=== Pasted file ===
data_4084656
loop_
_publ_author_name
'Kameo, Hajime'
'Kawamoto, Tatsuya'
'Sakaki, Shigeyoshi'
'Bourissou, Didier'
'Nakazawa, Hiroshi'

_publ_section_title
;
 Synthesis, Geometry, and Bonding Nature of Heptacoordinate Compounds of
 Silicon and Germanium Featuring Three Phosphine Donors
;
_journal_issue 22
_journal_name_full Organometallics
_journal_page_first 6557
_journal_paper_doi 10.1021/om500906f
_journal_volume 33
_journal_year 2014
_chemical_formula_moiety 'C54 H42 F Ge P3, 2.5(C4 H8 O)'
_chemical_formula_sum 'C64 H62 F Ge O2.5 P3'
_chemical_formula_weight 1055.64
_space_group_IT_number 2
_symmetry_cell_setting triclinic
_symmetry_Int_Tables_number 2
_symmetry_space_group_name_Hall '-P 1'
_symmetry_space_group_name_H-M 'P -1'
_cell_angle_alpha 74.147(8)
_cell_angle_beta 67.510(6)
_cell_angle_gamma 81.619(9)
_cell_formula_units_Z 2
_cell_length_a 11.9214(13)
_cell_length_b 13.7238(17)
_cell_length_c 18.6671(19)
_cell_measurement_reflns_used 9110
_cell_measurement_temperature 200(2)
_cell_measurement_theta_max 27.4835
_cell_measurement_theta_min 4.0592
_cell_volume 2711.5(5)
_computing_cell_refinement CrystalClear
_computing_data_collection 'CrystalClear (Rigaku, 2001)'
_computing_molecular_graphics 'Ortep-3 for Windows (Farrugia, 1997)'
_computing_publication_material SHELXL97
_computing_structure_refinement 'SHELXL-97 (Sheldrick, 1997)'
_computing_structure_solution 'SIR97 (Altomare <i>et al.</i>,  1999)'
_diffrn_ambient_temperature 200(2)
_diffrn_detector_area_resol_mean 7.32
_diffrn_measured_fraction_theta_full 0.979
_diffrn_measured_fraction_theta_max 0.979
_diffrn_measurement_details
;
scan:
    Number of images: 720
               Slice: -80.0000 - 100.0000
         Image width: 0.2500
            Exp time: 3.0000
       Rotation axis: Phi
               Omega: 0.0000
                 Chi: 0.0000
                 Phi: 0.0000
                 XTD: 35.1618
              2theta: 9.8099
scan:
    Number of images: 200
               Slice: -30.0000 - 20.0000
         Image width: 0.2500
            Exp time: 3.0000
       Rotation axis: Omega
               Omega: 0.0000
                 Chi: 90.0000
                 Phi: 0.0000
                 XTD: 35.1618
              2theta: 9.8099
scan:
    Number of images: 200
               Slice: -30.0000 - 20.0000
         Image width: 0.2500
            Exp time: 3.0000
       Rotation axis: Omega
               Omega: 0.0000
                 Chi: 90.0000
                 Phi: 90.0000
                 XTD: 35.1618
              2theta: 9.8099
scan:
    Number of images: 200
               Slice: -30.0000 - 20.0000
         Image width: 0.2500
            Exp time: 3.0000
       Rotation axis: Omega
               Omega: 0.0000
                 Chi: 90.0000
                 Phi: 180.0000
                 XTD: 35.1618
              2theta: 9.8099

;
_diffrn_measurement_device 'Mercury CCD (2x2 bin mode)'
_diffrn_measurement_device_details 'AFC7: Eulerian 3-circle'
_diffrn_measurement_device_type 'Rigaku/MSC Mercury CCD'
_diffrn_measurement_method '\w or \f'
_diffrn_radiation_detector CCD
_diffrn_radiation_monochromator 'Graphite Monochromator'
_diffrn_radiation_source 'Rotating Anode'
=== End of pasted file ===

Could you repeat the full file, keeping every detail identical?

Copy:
data_4084656
loop_
_publ_author_name
'Kameo, Hajime'
'Kawamoto, Tatsuya'
'Sakaki, Shigeyoshi'
'Bourissou, Didier'
'Nakazawa, Hiroshi'

_publ_section_title
;
 Synthesis, Geometry, and Bonding Nature of Heptacoordinate Compounds of
 Silicon and Germanium Featuring Three Phosphine Donors
;
_journal_issue 22
_journal_name_full Organometallics
_journal_page_first 6557
_journal_paper_doi 10.1021/om500906f
_journal_volume 33
_journal_year 2014
_chemical_formula_moiety 'C54 H42 F Ge P3, 2.5(C4 H8 O)'
_chemical_formula_sum 'C64 H62 F Ge O2.5 P3'
_chemical_formula_weight 1055.64
_space_group_IT_number 2
_symmetry_cell_setting triclinic
_symmetry_Int_Tables_number 2
_symmetry_space_group_name_Hall '-P 1'
_symmetry_space_group_name_H-M 'P -1'
_cell_angle_alpha 74.147(8)
_cell_angle_beta 67.510(6)
_cell_angle_gamma 81.619(9)
_cell_formula_units_Z 2
_cell_length_a 11.9214(13)
_cell_length_b 13.7238(17)
_cell_length_c 18.6671(19)
_cell_measurement_reflns_used 9110
_cell_measurement_temperature 200(2)
_cell_measurement_theta_max 27.4835
_cell_measurement_theta_min 4.0592
_cell_volume 2711.5(5)
_computing_cell_refinement CrystalClear
_computing_data_collection 'CrystalClear (Rigaku, 2001)'
_computing_molecular_graphics 'Ortep-3 for Windows (Farrugia, 1997)'
_computing_publication_material SHELXL97
_computing_structure_refinement 'SHELXL-97 (Sheldrick, 1997)'
_computing_structure_solution 'SIR97 (Altomare <i>et al.</i>,  1999)'
_diffrn_ambient_temperature 200(2)
_diffrn_detector_area_resol_mean 7.32
_diffrn_measured_fraction_theta_full 0.979
_diffrn_measured_fraction_theta_max 0.979
_diffrn_measurement_details
;
scan:
    Number of images: 720
               Slice: -80.0000 - 100.0000
         Image width: 0.2500
            Exp time: 3.0000
       Rotation axis: Phi
               Omega: 0.0000
                 Chi: 0.0000
                 Phi: 0.0000
                 XTD: 35.1618
              2theta: 9.8099
scan:
    Number of images: 200
               Slice: -30.0000 - 20.0000
         Image width: 0.2500
            Exp time: 3.0000
       Rotation axis: Omega
               Omega: 0.0000
                 Chi: 90.0000
                 Phi: 0.0000
                 XTD: 35.1618
              2theta: 9.8099
scan:
    Number of images: 200
               Slice: -30.0000 - 20.0000
         Image width: 0.2500
            Exp time: 3.0000
       Rotation axis: Omega
               Omega: 0.0000
                 Chi: 90.0000
                 Phi: 90.0000
                 XTD: 35.1618
              2theta: 9.8099
scan:
    Number of images: 200
               Slice: -30.0000 - 20.0000
         Image width: 0.2500
            Exp time: 3.0000
       Rotation axis: Omega
               Omega: 0.0000
                 Chi: 90.0000
                 Phi: 180.0000
                 XTD: 35.1618
              2theta: 9.8099

;
_diffrn_measurement_device 'Mercury CCD (2x2 bin mode)'
_diffrn_measurement_device_details 'AFC7: Eulerian 3-circle'
_diffrn_measurement_device_type 'Rigaku/MSC Mercury CCD'
_diffrn_measurement_method '\w or \f'
_diffrn_radiation_detector CCD
_diffrn_radiation_monochromator 'Graphite Monochromator'
_diffrn_radiation_source 'Rotating Anode'